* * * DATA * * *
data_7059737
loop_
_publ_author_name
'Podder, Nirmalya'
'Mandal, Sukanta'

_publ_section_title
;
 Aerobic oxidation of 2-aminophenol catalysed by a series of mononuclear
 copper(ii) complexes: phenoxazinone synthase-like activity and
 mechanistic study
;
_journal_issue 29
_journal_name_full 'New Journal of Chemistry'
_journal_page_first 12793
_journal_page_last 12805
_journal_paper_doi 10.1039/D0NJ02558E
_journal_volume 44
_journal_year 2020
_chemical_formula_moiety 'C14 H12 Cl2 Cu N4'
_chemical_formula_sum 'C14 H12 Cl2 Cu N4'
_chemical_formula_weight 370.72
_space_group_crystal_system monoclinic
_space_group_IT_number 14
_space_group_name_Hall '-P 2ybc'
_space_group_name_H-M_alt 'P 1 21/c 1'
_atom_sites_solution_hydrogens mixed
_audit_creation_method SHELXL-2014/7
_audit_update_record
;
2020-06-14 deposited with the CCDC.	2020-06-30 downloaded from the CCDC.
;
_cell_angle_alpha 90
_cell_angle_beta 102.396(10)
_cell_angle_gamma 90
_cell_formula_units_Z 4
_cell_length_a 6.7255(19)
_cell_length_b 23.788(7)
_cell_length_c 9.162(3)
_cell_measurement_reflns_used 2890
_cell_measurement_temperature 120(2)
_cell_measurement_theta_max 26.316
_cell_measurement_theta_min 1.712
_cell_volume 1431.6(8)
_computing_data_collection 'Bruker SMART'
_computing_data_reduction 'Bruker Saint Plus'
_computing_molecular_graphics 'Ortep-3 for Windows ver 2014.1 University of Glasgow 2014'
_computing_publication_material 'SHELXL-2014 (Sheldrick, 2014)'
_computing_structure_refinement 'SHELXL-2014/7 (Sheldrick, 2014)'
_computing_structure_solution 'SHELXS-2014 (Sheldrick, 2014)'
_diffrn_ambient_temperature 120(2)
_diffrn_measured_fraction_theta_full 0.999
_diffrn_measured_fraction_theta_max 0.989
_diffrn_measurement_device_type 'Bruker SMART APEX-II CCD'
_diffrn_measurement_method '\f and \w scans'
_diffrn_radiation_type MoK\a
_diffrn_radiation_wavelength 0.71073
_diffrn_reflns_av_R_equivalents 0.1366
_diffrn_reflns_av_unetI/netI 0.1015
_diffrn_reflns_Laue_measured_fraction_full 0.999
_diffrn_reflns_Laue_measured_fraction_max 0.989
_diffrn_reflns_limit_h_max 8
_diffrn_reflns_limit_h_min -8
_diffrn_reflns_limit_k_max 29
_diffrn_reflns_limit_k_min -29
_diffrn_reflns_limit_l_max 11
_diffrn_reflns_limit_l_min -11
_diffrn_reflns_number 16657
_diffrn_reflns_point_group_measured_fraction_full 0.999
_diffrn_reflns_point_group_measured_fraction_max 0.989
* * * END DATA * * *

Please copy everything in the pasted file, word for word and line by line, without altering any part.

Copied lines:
data_7059737
loop_
_publ_author_name
'Podder, Nirmalya'
'Mandal, Sukanta'

_publ_section_title
;
 Aerobic oxidation of 2-aminophenol catalysed by a series of mononuclear
 copper(ii) complexes: phenoxazinone synthase-like activity and
 mechanistic study
;
_journal_issue 29
_journal_name_full 'New Journal of Chemistry'
_journal_page_first 12793
_journal_page_last 12805
_journal_paper_doi 10.1039/D0NJ02558E
_journal_volume 44
_journal_year 2020
_chemical_formula_moiety 'C14 H12 Cl2 Cu N4'
_chemical_formula_sum 'C14 H12 Cl2 Cu N4'
_chemical_formula_weight 370.72
_space_group_crystal_system monoclinic
_space_group_IT_number 14
_space_group_name_Hall '-P 2ybc'
_space_group_name_H-M_alt 'P 1 21/c 1'
_atom_sites_solution_hydrogens mixed
_audit_creation_method SHELXL-2014/7
_audit_update_record
;
2020-06-14 deposited with the CCDC.	2020-06-30 downloaded from the CCDC.
;
_cell_angle_alpha 90
_cell_angle_beta 102.396(10)
_cell_angle_gamma 90
_cell_formula_units_Z 4
_cell_length_a 6.7255(19)
_cell_length_b 23.788(7)
_cell_length_c 9.162(3)
_cell_measurement_reflns_used 2890
_cell_measurement_temperature 120(2)
_cell_measurement_theta_max 26.316
_cell_measurement_theta_min 1.712
_cell_volume 1431.6(8)
_computing_data_collection 'Bruker SMART'
_computing_data_reduction 'Bruker Saint Plus'
_computing_molecular_graphics 'Ortep-3 for Windows ver 2014.1 University of Glasgow 2014'
_computing_publication_material 'SHELXL-2014 (Sheldrick, 2014)'
_computing_structure_refinement 'SHELXL-2014/7 (Sheldrick, 2014)'
_computing_structure_solution 'SHELXS-2014 (Sheldrick, 2014)'
_diffrn_ambient_temperature 120(2)
_diffrn_measured_fraction_theta_full 0.999
_diffrn_measured_fraction_theta_max 0.989
_diffrn_measurement_device_type 'Bruker SMART APEX-II CCD'
_diffrn_measurement_method '\f and \w scans'
_diffrn_radiation_type MoK\a
_diffrn_radiation_wavelength 0.71073
_diffrn_reflns_av_R_equivalents 0.1366
_diffrn_reflns_av_unetI/netI 0.1015
_diffrn_reflns_Laue_measured_fraction_full 0.999
_diffrn_reflns_Laue_measured_fraction_max 0.989
_diffrn_reflns_limit_h_max 8
_diffrn_reflns_limit_h_min -8
_diffrn_reflns_limit_k_max 29
_diffrn_reflns_limit_k_min -29
_diffrn_reflns_limit_l_max 11
_diffrn_reflns_limit_l_min -11
_diffrn_reflns_number 16657
_diffrn_reflns_point_group_measured_fraction_full 0.999
_diffrn_reflns_point_group_measured_fraction_max 0.989